Iconic theatre to re-open doors next year

Liverpool’s Everyman theatre will begin the next chapter in its history with a parade and event on Hope Street on 1st March and a ‘Housewarming’ on 2nd, before the theatre bursts fully back to life with Artistic Director Gemma Bodinetz’s production of Twelfth Night, from Saturday 8th March.

Designed by Haworth Tompkins and funded by the National Lottery from Arts Council England, European Regional Development Fund and the Northwest Regional Development Agency, the new Everyman is a reincarnation of the 400-seat theatre with its dynamic ‘thrust’ auditorium, and much more.  A new incarnation of the basement bistro will be joined by a new ground floor café, first floor bar and balcony above the iconic red sign. The building will be full of new creative spaces, with a rehearsal room, workshops, sound studio, a Writers’ Room, and EV1 – a special studio dedicated to Young Everyman Playhouse, education and community groups. The front of the theatre features 105 portraits of people from across Merseyside whose images have been etched into metal shutters to create a unique piece of public art. That cutting edge use of technology continues throughout the building, which is exceptionally green and accessible.

Executive Director Deborah Aydon said: “After ten years’ planning and two years’ construction we are thrilled to be able to announce the Everyman’s reawakening.  We have a very busy few months ahead, getting ready for that extraordinary moment when the people of Liverpool can take possession of their beautiful new theatre.  The reaction to the exterior has been really wonderful and we can’t wait to have the Everyman fully back to life, thronged with people making it their own.”

Artistic Director Gemma Bodinetz said: “The Everyman has historically been a theatre that has represented the renegade and generous spirit of this city. It has held its arms wide open for the broadest section of humanity. It has always been fearless. It has always had a twinkle in its eye. When choosing the productions for this inaugural season I wanted plays that expressed these qualities; rebellious stories infused with wit and love.  Stories for everyone that each in their different ways  celebrate individualism.”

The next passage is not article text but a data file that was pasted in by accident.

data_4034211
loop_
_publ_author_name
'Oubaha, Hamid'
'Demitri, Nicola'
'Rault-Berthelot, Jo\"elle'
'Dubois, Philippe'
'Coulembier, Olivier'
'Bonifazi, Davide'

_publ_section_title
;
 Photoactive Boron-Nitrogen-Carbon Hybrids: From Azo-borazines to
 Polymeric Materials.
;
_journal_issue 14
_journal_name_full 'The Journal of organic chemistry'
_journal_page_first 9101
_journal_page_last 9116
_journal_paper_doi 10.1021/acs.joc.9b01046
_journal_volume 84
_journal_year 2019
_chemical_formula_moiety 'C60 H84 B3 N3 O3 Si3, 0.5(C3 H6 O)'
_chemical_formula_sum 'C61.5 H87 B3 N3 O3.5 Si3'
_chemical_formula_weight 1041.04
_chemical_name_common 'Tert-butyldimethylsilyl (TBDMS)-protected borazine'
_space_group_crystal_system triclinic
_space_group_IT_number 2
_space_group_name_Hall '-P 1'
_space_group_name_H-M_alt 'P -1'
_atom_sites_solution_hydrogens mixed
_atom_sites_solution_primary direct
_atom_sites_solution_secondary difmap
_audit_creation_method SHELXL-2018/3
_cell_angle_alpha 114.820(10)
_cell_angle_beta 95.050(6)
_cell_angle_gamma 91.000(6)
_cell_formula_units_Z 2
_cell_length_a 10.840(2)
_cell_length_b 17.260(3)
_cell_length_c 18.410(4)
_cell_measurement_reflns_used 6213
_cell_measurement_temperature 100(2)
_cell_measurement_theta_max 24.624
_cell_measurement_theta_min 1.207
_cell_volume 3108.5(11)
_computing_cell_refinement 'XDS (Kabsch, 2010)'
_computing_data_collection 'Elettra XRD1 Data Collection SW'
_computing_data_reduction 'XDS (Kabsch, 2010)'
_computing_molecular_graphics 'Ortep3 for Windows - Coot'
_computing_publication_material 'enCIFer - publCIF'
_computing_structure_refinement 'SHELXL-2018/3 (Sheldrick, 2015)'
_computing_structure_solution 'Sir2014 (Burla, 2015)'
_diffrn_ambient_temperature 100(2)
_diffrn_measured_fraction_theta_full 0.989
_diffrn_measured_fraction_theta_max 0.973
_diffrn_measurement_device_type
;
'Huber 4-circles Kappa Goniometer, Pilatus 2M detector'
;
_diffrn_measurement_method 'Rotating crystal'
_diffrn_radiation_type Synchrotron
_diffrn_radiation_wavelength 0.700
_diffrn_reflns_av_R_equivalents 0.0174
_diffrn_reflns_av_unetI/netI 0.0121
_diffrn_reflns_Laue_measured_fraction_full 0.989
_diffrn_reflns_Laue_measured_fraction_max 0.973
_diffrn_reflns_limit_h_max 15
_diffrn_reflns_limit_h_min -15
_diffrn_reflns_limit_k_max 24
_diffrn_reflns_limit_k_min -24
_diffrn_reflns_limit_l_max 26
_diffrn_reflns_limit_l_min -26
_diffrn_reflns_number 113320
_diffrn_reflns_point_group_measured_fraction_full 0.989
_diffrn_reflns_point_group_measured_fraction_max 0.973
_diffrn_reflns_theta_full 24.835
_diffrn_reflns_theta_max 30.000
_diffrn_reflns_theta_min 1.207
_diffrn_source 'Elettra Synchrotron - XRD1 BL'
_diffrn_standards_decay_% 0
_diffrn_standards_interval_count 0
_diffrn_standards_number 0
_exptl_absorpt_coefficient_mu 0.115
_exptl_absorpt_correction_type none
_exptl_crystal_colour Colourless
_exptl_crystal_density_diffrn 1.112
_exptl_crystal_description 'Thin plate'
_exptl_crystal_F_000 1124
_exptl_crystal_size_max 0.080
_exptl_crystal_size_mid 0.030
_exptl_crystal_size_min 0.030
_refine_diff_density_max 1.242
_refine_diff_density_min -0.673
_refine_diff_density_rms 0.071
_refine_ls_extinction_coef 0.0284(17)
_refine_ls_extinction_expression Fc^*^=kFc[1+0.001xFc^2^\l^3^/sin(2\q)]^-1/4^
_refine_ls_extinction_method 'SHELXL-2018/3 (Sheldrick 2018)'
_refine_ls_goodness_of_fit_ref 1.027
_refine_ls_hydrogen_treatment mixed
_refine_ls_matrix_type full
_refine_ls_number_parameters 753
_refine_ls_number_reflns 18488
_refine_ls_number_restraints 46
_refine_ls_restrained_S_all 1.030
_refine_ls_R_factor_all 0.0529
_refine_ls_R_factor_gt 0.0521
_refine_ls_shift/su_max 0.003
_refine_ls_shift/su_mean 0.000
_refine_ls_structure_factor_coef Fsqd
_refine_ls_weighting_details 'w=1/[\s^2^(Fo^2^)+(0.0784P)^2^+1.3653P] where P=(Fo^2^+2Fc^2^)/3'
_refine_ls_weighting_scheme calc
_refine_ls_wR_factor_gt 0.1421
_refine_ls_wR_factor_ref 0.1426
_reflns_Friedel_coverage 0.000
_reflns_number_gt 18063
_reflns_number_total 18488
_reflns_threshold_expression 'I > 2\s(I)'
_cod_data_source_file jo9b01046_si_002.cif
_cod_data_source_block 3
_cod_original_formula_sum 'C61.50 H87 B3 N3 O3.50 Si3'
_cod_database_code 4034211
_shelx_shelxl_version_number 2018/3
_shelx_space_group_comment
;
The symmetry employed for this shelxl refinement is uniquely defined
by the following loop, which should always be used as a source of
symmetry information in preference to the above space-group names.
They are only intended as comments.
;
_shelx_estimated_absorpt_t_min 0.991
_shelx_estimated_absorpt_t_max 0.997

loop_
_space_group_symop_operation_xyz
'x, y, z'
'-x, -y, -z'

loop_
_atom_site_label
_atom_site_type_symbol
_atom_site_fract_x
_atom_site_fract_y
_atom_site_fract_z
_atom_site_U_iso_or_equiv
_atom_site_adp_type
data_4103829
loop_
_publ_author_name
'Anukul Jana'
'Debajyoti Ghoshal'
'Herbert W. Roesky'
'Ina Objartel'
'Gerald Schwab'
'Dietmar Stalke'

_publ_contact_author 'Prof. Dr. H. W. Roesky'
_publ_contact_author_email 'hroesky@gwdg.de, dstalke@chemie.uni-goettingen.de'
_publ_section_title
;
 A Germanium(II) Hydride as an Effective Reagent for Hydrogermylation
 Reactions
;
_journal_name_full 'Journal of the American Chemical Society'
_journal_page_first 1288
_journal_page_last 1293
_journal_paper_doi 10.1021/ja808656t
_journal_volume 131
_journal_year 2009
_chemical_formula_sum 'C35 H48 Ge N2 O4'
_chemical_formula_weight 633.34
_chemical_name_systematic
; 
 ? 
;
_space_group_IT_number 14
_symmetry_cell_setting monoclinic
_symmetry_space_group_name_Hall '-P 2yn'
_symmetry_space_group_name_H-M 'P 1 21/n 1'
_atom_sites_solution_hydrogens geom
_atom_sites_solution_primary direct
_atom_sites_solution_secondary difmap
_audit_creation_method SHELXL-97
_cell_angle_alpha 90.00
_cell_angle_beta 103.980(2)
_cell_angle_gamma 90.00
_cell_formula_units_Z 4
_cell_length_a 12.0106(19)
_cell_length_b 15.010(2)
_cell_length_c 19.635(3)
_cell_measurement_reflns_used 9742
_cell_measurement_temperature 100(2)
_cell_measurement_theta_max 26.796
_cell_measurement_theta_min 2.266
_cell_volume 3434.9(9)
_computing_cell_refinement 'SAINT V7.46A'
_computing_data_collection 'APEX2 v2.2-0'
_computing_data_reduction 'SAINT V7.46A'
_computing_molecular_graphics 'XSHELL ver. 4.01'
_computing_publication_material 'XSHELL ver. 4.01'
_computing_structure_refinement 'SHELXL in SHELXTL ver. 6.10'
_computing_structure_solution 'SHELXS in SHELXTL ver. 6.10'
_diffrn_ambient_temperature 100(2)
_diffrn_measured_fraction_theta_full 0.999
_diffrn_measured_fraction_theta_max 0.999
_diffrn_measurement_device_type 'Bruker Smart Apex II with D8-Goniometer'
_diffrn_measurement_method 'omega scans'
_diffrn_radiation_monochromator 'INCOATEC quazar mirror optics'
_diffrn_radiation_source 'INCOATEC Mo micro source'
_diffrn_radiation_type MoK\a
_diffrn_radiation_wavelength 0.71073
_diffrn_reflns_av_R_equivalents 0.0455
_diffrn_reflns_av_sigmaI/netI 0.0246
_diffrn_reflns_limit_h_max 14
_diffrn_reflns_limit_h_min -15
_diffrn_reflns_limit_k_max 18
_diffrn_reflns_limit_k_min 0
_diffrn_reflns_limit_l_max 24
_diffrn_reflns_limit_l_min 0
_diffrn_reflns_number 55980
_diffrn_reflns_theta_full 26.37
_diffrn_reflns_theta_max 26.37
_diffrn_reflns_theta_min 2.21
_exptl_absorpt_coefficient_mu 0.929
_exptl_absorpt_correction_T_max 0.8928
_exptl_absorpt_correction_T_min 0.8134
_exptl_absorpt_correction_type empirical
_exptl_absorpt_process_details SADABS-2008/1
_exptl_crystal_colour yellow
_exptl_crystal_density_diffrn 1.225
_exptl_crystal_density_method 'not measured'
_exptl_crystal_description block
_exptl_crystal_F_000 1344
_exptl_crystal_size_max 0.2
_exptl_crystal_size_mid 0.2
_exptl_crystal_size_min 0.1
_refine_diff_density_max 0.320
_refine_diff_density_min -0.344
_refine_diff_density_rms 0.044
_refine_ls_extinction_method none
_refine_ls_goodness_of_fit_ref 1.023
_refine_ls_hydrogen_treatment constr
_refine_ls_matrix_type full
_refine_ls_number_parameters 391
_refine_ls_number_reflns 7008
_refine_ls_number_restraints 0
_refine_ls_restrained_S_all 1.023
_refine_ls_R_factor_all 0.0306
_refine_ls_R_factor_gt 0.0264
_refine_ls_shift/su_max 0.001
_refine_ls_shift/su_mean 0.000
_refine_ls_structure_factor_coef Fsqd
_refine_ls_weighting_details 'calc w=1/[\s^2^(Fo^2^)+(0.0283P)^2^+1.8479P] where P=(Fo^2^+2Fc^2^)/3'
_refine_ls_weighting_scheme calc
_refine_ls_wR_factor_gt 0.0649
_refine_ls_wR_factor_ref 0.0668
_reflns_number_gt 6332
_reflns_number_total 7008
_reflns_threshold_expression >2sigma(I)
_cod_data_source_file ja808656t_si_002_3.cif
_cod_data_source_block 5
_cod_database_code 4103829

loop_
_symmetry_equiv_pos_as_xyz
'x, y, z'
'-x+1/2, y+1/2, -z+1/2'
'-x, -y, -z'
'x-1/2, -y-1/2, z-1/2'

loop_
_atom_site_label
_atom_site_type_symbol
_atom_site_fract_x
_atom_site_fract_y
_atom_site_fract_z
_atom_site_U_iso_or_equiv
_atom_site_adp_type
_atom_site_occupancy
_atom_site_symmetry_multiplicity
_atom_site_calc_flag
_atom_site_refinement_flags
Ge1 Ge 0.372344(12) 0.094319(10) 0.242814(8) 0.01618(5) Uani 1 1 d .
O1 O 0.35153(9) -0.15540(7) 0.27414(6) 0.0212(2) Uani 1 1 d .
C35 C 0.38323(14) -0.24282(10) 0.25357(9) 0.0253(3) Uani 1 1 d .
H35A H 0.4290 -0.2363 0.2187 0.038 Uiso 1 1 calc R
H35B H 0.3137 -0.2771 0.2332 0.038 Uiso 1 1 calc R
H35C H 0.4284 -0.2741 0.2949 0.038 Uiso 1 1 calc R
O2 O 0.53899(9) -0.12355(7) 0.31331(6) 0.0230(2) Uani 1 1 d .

The people of Liverpool will be able to take full possession of their new theatre on the weekend of 1st and 2nd March.  Lights Up, on the Saturday night, will be a parade and people’s celebration, created in collaboration with the Liverpool Lantern Company and Walk The Plank.  Then, on Sunday, the Everyman throws open its doors with a Housewarming, to welcome everyone in to make themselves at home.

The artistic programme springs to life from 8th March with Shakespeare’s anarchic tale of love, loss and transformation. Twelfth Night sees the return of two members of the celebrated Everyman company of 1974 with Nick Woodeson playing Malvolio and Matthew Kelly as Sir Toby Belch. The cast also includes Neil Caple, Pauline Daniels, Paul Duckworth, Adam Keast, Adam Levy, Jodie McNee and Alan Stocks. Gemma Bodinetz’s production blends the Everyman’s rebellious history with Twelfth Night’s themes of a night of misrule and naughtiness as a host of mismatched lovers and fools search for their own happy endings.